Monday, June 23, 2014

Synchronizing Linux and Windows 7 system clocks on dual-boot machine

Offtopic: As I tend to forget I have to write things down, especially important ones. So I decided to start putting short post-it notes online, just not to forget countless little things that I have to remember.

It became a habit of mine to always have at least 2 OSes installed on all of my machines - a favorite one (GNU/Linux) and a "expensive-and-buggy" one (Windows 7). It took me a while to notice that the system clock is always wrong in one of the OSes, and when you fix it in one of them, it breaks the other one. It turned out that Windows 7 prefers to use user's local time as system clock, while Linux uses UTC and calculates the offset to the local time. I decided to force Windows 7 to the "the right thing". You need to edit the following registry key value:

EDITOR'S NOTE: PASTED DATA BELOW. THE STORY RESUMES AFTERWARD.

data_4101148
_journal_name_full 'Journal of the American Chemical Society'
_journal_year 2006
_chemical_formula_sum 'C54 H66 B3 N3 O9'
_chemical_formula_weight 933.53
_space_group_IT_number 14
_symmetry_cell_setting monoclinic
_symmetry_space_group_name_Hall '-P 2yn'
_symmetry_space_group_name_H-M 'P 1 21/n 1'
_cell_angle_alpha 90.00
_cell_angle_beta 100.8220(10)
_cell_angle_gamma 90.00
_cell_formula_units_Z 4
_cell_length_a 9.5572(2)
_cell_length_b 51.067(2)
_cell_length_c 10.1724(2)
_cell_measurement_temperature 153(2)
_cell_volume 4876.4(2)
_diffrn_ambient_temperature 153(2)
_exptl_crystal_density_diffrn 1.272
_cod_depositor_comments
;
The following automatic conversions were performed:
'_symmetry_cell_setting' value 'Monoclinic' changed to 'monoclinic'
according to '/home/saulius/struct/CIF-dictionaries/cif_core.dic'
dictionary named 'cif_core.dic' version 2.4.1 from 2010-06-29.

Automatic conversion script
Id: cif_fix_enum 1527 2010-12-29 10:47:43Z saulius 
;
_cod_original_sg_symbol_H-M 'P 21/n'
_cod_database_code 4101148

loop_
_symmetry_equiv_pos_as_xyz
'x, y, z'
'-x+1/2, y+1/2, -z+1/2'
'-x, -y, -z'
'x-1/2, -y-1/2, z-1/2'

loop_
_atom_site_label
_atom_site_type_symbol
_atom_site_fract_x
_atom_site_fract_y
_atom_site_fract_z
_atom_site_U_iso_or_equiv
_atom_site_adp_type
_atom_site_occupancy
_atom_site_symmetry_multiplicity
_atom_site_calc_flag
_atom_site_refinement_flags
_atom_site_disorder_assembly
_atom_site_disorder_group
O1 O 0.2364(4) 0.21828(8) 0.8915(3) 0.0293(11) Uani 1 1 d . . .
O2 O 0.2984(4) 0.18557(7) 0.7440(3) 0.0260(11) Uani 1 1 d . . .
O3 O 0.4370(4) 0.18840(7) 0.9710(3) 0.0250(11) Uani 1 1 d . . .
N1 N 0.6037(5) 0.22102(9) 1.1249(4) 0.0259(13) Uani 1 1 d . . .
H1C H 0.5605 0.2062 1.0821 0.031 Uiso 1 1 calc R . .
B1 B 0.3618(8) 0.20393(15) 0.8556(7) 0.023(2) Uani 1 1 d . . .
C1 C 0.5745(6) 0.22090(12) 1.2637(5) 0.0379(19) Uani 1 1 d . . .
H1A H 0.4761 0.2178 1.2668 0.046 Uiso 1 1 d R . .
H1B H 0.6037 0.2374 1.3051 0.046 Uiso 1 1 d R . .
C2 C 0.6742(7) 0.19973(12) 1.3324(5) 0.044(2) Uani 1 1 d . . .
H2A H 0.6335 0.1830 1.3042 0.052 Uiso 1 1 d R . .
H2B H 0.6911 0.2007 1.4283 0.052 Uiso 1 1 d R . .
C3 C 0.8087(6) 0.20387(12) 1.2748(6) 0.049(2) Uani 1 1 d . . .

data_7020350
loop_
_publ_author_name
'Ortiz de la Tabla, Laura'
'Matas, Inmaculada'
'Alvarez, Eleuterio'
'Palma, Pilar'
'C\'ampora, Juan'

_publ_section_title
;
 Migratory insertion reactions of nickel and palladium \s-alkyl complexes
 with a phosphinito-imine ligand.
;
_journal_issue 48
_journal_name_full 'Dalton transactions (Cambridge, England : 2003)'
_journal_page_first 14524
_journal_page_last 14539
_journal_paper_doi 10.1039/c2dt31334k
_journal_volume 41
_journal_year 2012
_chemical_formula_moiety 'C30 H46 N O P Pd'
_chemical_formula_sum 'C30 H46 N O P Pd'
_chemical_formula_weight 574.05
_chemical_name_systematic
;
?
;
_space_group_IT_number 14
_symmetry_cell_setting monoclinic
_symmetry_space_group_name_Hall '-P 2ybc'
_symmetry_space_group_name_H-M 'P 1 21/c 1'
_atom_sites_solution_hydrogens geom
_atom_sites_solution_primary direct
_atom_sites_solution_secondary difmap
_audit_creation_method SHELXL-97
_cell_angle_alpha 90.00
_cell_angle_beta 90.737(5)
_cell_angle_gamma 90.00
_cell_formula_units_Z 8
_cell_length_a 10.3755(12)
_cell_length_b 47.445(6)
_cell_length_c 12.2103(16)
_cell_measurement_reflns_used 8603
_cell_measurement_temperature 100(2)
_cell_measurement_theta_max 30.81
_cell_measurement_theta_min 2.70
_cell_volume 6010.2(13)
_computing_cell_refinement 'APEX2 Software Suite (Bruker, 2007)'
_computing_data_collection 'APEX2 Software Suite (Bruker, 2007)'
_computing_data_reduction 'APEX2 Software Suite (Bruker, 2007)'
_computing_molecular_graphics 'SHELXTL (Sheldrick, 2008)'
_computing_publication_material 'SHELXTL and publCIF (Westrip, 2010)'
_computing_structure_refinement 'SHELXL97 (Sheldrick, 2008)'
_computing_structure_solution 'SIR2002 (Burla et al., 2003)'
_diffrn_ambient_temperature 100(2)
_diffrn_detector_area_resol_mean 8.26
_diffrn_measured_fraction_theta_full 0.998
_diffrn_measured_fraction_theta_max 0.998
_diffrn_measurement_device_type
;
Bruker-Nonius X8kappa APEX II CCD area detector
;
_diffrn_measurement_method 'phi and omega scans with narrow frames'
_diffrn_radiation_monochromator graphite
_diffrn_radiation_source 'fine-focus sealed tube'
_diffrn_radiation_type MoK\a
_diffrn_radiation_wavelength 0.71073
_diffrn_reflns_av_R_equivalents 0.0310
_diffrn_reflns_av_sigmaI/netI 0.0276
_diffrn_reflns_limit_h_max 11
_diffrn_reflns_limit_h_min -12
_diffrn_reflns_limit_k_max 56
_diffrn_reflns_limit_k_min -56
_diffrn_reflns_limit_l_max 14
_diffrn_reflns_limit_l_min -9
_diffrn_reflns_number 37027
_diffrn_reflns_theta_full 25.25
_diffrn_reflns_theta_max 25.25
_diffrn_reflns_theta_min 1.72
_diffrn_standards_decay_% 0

...and change its value from "0" to "1". If this registry key value doesn't exist, just create a new one with value type "DWORD" and set it to "1". Now you can reboot and enjoy a synchronized clocks on both OSes.

PS: This information was found on the "Internet", and was copied here solely for my own convenience. I didn't invented this tip, credit should go to others.

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